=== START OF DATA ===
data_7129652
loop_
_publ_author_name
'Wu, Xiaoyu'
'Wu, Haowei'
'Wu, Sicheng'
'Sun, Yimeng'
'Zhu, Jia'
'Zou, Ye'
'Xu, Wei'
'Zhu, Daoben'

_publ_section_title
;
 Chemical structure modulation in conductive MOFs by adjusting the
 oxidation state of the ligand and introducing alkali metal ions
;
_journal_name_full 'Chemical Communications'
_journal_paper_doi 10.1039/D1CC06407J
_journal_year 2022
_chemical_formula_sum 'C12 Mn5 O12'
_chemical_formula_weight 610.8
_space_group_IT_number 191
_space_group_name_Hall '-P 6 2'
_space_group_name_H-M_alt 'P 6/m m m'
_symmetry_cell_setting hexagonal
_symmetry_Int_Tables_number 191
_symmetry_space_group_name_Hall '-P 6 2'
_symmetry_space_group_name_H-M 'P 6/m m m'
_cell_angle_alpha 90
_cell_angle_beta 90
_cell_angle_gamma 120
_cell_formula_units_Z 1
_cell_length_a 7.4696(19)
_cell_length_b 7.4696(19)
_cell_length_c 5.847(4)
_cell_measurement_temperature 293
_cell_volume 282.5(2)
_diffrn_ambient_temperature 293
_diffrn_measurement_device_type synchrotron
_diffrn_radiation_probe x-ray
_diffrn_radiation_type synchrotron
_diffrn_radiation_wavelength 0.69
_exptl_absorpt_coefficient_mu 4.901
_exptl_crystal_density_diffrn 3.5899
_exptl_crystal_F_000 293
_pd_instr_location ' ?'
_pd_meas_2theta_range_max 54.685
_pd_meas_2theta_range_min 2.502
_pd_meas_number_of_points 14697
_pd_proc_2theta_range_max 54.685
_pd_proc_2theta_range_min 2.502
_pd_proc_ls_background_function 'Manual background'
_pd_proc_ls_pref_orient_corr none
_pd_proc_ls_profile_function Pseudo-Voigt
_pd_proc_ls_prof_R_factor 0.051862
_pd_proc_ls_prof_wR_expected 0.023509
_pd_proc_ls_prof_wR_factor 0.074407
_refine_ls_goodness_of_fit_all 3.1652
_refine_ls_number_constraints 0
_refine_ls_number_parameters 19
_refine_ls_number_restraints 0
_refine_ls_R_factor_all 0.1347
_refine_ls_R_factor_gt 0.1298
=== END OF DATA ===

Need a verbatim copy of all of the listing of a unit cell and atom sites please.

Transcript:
data_7129652
loop_
_publ_author_name
'Wu, Xiaoyu'
'Wu, Haowei'
'Wu, Sicheng'
'Sun, Yimeng'
'Zhu, Jia'
'Zou, Ye'
'Xu, Wei'
'Zhu, Daoben'

_publ_section_title
;
 Chemical structure modulation in conductive MOFs by adjusting the
 oxidation state of the ligand and introducing alkali metal ions
;
_journal_name_full 'Chemical Communications'
_journal_paper_doi 10.1039/D1CC06407J
_journal_year 2022
_chemical_formula_sum 'C12 Mn5 O12'
_chemical_formula_weight 610.8
_space_group_IT_number 191
_space_group_name_Hall '-P 6 2'
_space_group_name_H-M_alt 'P 6/m m m'
_symmetry_cell_setting hexagonal
_symmetry_Int_Tables_number 191
_symmetry_space_group_name_Hall '-P 6 2'
_symmetry_space_group_name_H-M 'P 6/m m m'
_cell_angle_alpha 90
_cell_angle_beta 90
_cell_angle_gamma 120
_cell_formula_units_Z 1
_cell_length_a 7.4696(19)
_cell_length_b 7.4696(19)
_cell_length_c 5.847(4)
_cell_measurement_temperature 293
_cell_volume 282.5(2)
_diffrn_ambient_temperature 293
_diffrn_measurement_device_type synchrotron
_diffrn_radiation_probe x-ray
_diffrn_radiation_type synchrotron
_diffrn_radiation_wavelength 0.69
_exptl_absorpt_coefficient_mu 4.901
_exptl_crystal_density_diffrn 3.5899
_exptl_crystal_F_000 293
_pd_instr_location ' ?'
_pd_meas_2theta_range_max 54.685
_pd_meas_2theta_range_min 2.502
_pd_meas_number_of_points 14697
_pd_proc_2theta_range_max 54.685
_pd_proc_2theta_range_min 2.502
_pd_proc_ls_background_function 'Manual background'
_pd_proc_ls_pref_orient_corr none
_pd_proc_ls_profile_function Pseudo-Voigt
_pd_proc_ls_prof_R_factor 0.051862
_pd_proc_ls_prof_wR_expected 0.023509
_pd_proc_ls_prof_wR_factor 0.074407
_refine_ls_goodness_of_fit_all 3.1652
_refine_ls_number_constraints 0
_refine_ls_number_parameters 19
_refine_ls_number_restraints 0
_refine_ls_R_factor_all 0.1347
_refine_ls_R_factor_gt 0.1298